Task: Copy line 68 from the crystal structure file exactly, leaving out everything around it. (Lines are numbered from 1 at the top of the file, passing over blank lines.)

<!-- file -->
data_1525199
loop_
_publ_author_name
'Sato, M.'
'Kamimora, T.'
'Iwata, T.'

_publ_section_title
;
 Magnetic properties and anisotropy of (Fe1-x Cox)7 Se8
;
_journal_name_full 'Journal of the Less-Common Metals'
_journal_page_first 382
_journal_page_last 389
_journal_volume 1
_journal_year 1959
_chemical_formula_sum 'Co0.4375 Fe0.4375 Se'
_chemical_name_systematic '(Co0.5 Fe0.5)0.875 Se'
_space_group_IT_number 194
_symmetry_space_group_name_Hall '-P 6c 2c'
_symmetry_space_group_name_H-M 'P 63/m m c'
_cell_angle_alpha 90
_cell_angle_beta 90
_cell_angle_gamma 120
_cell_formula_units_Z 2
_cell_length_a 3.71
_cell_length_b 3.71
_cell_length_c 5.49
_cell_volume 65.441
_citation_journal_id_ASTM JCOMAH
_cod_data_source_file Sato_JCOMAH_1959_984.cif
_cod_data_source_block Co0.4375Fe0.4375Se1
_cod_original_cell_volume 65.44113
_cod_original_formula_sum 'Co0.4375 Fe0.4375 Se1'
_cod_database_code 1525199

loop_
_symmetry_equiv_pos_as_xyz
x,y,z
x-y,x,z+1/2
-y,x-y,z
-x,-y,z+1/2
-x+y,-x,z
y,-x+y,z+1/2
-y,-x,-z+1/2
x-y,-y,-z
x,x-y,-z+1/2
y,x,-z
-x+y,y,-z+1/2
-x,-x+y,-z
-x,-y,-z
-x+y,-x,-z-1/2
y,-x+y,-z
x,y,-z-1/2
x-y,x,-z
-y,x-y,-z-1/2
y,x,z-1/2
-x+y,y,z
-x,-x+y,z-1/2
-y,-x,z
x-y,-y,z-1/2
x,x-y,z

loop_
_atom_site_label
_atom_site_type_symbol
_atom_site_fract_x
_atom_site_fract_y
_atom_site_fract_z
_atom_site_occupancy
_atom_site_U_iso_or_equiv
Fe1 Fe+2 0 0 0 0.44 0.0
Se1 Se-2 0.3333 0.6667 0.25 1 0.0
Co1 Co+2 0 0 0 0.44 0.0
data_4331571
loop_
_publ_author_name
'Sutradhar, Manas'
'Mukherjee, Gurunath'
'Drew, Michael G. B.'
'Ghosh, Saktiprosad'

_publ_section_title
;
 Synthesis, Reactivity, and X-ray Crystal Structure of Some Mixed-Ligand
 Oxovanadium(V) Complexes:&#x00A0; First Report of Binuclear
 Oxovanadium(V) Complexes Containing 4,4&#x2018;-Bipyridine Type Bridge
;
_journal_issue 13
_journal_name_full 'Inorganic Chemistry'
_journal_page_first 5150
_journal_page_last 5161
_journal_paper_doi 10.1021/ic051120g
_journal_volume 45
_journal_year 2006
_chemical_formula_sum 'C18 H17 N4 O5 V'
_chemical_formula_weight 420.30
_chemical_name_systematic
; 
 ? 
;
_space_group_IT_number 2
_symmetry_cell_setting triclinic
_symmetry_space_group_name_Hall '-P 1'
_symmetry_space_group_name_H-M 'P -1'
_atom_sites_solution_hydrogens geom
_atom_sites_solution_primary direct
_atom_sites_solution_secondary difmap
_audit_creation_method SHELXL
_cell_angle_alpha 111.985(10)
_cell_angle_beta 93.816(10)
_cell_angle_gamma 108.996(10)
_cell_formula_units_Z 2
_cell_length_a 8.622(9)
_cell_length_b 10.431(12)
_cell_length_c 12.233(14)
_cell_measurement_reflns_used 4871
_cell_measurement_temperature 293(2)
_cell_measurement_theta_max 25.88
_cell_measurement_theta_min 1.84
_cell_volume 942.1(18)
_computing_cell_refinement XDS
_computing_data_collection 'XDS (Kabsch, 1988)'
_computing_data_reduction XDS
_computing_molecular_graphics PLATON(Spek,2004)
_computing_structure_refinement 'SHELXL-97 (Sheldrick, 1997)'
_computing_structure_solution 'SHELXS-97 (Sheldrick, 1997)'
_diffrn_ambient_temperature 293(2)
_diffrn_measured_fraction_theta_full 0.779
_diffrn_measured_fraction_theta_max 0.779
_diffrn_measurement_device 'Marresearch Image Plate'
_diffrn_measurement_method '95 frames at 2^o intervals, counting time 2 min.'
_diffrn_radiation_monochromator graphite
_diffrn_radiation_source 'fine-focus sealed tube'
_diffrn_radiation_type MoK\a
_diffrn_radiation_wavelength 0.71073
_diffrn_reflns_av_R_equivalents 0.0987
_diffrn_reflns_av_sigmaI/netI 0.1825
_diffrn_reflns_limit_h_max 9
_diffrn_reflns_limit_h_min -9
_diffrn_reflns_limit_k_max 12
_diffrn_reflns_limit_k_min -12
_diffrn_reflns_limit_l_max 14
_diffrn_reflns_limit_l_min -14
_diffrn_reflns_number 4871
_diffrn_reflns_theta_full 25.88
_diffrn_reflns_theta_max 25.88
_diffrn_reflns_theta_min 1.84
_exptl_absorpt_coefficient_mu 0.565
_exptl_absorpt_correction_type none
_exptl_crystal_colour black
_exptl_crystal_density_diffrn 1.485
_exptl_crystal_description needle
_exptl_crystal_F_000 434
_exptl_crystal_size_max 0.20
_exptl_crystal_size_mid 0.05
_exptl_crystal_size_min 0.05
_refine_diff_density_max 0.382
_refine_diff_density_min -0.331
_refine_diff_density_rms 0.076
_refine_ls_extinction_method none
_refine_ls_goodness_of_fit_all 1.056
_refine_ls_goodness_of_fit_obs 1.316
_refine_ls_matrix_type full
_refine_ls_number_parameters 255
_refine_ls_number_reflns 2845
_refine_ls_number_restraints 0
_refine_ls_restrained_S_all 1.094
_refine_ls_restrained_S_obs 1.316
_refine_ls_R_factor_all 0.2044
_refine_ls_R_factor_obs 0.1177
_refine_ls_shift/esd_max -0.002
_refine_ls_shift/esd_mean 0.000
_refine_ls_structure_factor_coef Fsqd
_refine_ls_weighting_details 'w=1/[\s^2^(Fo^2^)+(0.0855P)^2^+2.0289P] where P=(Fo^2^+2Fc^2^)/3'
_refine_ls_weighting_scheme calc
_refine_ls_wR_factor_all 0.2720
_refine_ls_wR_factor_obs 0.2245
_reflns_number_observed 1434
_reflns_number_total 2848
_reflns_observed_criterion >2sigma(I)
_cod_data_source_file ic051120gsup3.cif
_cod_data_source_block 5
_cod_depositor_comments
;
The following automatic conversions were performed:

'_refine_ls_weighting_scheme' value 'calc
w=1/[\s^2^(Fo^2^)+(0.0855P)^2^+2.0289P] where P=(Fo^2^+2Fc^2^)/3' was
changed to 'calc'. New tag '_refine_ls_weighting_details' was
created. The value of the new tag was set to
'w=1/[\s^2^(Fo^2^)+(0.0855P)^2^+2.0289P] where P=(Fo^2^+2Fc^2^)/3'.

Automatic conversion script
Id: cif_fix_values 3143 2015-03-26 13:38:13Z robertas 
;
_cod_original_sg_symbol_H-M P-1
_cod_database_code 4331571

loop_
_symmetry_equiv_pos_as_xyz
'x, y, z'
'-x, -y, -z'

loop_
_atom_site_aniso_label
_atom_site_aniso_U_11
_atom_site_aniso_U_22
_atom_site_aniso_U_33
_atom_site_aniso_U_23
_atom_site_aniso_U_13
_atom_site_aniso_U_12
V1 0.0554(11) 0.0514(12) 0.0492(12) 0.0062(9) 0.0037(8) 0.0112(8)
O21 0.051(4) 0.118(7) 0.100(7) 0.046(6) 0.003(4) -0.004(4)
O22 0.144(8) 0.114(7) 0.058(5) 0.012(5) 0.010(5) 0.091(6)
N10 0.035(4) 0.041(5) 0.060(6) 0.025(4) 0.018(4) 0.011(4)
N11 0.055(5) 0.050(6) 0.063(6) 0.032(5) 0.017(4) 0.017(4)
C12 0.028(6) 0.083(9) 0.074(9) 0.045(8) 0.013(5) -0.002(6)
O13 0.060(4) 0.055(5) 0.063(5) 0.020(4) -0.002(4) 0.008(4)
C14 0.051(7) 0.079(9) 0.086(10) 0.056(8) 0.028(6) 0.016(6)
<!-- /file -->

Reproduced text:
_atom_site_U_iso_or_equiv